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372Philosophy and Literature Literary Interest: The Limits of Anti-Formalism, by Steven Knapp; ? & 165 pp. Cambridge: Harvard University Press, 1993, $29.95. What fundamental difference, if any, lies between poetry and conceptual knowledge, between (to put the matter in a more contemporary idiom) literary discourse and discourse that is not literary. It would be misleading to say that this ancient question, obsessively debated since Plato's time, has never been answered. Rather it has been answered in a myriad of ways according to the intellectual fashions of the age in which the answer is sought. Steven Knapp approaches it in terms not ofliterary form and content, a dichotomy associated with the New Critics, but of "literary interest," the special kind of attention that may distinguish the reading of literary works from that of nonliterary writing. "What does it mean," he sensibly asks, "to be interested in a literary representation?" This general question can be usefully sharpened by asking instead "what it means to be more interested in a representation than in what it represents—more interested in a story than in what the story is about, in a poem than in what it imitates, in a symbol than in what the symbol ostensibly refers to." Although Knapp does not emphasize the point, the same question would apply equally well to a painting (at least a representational painting) and involves the prior assumption that the poem or story is an object in its own right, not merely the product of certain socio-historical forces or a rhetorical device for expressing an ideology. (The story, as he says, is about something; the poem imitates something other than itself.) It is not surprising that much of the book consists of a respectful dialogue with the late William K Wimsatt, the New Critic who referred to poems as verbal icons. Formalism is a dangerous heresy to profess nowadays in American departments ofliterature, and Knapp takes pains to distinguish his own position from Wimsatt's or any other version of formalist criticism. In a meandering but cartographically impressive excursion through this heavily mined landscape, Knapp comes to the cautious conclusion that "literary interest offers an unusually precise and concentrated analogue ofwhat it is like to be an agent in general." Literature may not be a moral teacher in any ofthe traditional senses, but it nonetheless presents a glimpse of "the ideal condition of practical agency"—that is, of what the self is like. Knapp's analysis of the ethical and political effects ofliterature on readers as agents, or on the concept of agency in general, leads him towards a carefully qualified embrace ofliberalism as well as a guarded defense ofthe autonomy of esthetic objects. Although the latter conclusion was at least partly implicit in the framing of his questions, his answers make this book something of a "defense of poetry" in the tradition that stretches from Aristotle through Cleanth Brooks and beyond. "The object of literary interest is a special kind of representational structure," he declares late in the book, "each of whose Reviews373 elements acquires, by virtue of its interconnection with other elements, a network of associations inseparable from the representation itself." No doubt most New Critics would have agreed with that part of the book's conclusions. As Knapp points out in his introduction, those conclusions, both literary and political, run counter to much currendy dominant academic ideology. The book gives a general impression of caution, as though its author were only too aware that any criticism of the revolution must be conducted these days from within the revolution. Thus he emphasizes those features of liberalism (e.g., racial and sexual equality) that are most compatible with present orthodoxies rather than values (e.g., individual liberty and universalism) that the academic left tends to frown on. Amid a technical discussion of collective memory, he adds two lengthy footnotes to make explicit his commitment to affirmative action and opposition to "a philosophical or an ethical or political individualism ." These and other gestures of propitiation seem extraordinarily revealing about the present context of debate in academic criticism. Pennsylvania State UniversityChristopher Clausen Bodytalk: When Women Speak in Old French Literature, by E. Jane Burns; xvi & 277 pp. Philadelphia...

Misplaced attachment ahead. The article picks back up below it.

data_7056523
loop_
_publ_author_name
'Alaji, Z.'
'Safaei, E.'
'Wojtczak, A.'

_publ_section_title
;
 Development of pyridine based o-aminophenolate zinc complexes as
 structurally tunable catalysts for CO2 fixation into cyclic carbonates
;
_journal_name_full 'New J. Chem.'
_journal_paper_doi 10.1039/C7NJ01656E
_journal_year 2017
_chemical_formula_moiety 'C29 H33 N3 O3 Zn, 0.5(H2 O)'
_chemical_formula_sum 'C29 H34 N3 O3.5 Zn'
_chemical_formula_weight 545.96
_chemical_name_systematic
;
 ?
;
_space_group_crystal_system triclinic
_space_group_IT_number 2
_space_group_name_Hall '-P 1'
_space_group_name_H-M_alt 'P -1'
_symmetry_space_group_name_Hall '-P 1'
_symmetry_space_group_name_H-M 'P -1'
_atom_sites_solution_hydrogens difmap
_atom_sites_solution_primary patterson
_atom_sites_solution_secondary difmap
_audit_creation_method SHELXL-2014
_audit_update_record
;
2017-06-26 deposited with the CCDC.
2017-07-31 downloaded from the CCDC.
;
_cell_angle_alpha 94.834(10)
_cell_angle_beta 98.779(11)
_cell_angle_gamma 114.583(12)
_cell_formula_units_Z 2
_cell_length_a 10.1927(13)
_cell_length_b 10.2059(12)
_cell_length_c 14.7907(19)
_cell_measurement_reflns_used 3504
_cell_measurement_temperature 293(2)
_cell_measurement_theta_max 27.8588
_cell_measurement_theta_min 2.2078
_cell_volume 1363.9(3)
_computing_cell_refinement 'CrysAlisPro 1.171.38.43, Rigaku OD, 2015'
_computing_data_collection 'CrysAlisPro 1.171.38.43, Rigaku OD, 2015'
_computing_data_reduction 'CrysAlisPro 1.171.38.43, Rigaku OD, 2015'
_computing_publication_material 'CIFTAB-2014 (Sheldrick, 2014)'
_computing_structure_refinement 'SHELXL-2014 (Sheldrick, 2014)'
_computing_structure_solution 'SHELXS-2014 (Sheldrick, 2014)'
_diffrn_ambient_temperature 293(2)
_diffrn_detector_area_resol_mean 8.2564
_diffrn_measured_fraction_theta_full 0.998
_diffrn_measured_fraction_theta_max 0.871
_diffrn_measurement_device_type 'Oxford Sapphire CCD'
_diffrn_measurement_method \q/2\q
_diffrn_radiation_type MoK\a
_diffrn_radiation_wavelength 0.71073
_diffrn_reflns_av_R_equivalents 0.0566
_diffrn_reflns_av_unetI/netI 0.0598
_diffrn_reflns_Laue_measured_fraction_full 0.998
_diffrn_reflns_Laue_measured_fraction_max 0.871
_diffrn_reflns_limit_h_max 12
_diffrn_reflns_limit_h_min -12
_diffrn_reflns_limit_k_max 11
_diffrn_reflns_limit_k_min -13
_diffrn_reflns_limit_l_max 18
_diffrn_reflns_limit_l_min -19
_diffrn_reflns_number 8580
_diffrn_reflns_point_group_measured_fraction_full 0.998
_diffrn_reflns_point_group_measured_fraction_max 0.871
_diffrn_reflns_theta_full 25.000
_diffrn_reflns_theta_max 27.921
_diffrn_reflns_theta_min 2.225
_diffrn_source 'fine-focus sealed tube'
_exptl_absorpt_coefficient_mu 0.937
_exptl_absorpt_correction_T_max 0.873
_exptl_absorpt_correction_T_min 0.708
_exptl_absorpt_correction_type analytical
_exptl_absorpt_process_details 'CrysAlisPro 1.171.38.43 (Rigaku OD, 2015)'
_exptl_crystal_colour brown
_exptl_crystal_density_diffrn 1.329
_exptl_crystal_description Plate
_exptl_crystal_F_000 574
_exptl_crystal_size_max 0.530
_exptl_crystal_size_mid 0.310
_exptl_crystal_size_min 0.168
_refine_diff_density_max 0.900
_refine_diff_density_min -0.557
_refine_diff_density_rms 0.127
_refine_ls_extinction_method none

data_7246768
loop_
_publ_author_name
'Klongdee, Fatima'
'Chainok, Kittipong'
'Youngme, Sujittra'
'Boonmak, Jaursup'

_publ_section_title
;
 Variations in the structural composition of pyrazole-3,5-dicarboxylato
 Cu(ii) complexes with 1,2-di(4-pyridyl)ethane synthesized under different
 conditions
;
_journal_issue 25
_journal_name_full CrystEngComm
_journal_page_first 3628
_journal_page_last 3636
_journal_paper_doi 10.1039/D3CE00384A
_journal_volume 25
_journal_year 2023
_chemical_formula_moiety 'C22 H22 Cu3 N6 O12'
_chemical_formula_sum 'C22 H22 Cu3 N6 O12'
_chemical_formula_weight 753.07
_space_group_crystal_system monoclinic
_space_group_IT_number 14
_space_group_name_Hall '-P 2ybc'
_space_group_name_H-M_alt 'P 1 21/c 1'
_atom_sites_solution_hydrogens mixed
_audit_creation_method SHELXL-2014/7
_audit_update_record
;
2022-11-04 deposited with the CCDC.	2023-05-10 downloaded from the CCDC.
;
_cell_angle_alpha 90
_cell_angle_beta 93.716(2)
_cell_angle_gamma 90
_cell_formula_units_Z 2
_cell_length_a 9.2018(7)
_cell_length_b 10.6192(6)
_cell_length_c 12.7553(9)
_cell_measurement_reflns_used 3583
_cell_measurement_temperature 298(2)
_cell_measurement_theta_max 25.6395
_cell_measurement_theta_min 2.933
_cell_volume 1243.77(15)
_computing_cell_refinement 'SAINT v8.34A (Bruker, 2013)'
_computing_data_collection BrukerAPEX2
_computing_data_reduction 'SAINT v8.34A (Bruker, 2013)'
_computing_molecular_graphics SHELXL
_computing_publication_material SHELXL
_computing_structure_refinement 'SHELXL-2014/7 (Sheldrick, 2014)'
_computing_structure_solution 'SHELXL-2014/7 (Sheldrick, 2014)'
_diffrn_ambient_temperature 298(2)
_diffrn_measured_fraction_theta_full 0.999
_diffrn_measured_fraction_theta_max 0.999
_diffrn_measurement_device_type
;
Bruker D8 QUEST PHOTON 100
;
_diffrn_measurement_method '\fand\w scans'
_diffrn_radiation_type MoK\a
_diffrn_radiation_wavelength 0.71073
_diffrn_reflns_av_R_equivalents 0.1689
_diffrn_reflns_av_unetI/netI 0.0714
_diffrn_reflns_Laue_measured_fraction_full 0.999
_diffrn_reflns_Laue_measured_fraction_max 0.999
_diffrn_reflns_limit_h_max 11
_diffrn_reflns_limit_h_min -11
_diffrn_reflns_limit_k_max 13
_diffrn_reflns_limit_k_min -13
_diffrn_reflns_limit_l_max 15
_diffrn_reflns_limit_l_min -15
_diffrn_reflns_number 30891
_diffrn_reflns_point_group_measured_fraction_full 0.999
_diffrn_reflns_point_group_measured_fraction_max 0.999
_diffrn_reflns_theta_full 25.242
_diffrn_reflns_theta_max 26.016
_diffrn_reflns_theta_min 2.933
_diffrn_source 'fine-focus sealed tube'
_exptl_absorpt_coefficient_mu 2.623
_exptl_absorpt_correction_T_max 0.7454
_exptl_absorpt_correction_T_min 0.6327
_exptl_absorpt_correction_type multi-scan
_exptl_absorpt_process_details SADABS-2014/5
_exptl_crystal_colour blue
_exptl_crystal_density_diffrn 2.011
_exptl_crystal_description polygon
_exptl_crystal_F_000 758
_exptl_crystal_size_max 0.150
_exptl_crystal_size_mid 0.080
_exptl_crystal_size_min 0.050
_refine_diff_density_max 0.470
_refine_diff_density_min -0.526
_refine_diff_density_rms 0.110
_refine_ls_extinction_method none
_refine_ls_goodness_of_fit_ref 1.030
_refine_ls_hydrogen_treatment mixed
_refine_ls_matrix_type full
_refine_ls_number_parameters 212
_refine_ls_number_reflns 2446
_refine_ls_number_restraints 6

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pp. 372-373
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